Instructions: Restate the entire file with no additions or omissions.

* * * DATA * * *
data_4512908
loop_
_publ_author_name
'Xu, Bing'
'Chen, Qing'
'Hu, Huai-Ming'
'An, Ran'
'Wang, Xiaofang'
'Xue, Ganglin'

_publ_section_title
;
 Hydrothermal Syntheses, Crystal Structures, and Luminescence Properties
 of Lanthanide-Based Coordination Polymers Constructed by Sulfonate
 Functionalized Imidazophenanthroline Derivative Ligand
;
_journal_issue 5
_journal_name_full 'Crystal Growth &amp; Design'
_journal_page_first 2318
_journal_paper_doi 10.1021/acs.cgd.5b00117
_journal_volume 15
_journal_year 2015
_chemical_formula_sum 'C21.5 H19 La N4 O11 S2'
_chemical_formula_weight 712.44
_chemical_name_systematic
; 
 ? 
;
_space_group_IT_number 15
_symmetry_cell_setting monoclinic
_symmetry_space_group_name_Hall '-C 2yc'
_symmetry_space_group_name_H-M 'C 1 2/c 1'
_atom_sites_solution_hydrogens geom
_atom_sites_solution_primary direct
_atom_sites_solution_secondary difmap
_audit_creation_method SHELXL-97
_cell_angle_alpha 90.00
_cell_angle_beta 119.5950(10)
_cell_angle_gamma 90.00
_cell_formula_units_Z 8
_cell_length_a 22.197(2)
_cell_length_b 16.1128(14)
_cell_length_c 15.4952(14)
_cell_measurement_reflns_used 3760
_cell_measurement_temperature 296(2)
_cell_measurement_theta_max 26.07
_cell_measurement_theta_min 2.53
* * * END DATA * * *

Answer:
data_4512908
loop_
_publ_author_name
'Xu, Bing'
'Chen, Qing'
'Hu, Huai-Ming'
'An, Ran'
'Wang, Xiaofang'
'Xue, Ganglin'

_publ_section_title
;
 Hydrothermal Syntheses, Crystal Structures, and Luminescence Properties
 of Lanthanide-Based Coordination Polymers Constructed by Sulfonate
 Functionalized Imidazophenanthroline Derivative Ligand
;
_journal_issue 5
_journal_name_full 'Crystal Growth &amp; Design'
_journal_page_first 2318
_journal_paper_doi 10.1021/acs.cgd.5b00117
_journal_volume 15
_journal_year 2015
_chemical_formula_sum 'C21.5 H19 La N4 O11 S2'
_chemical_formula_weight 712.44
_chemical_name_systematic
; 
 ? 
;
_space_group_IT_number 15
_symmetry_cell_setting monoclinic
_symmetry_space_group_name_Hall '-C 2yc'
_symmetry_space_group_name_H-M 'C 1 2/c 1'
_atom_sites_solution_hydrogens geom
_atom_sites_solution_primary direct
_atom_sites_solution_secondary difmap
_audit_creation_method SHELXL-97
_cell_angle_alpha 90.00
_cell_angle_beta 119.5950(10)
_cell_angle_gamma 90.00
_cell_formula_units_Z 8
_cell_length_a 22.197(2)
_cell_length_b 16.1128(14)
_cell_length_c 15.4952(14)
_cell_measurement_reflns_used 3760
_cell_measurement_temperature 296(2)
_cell_measurement_theta_max 26.07
_cell_measurement_theta_min 2.53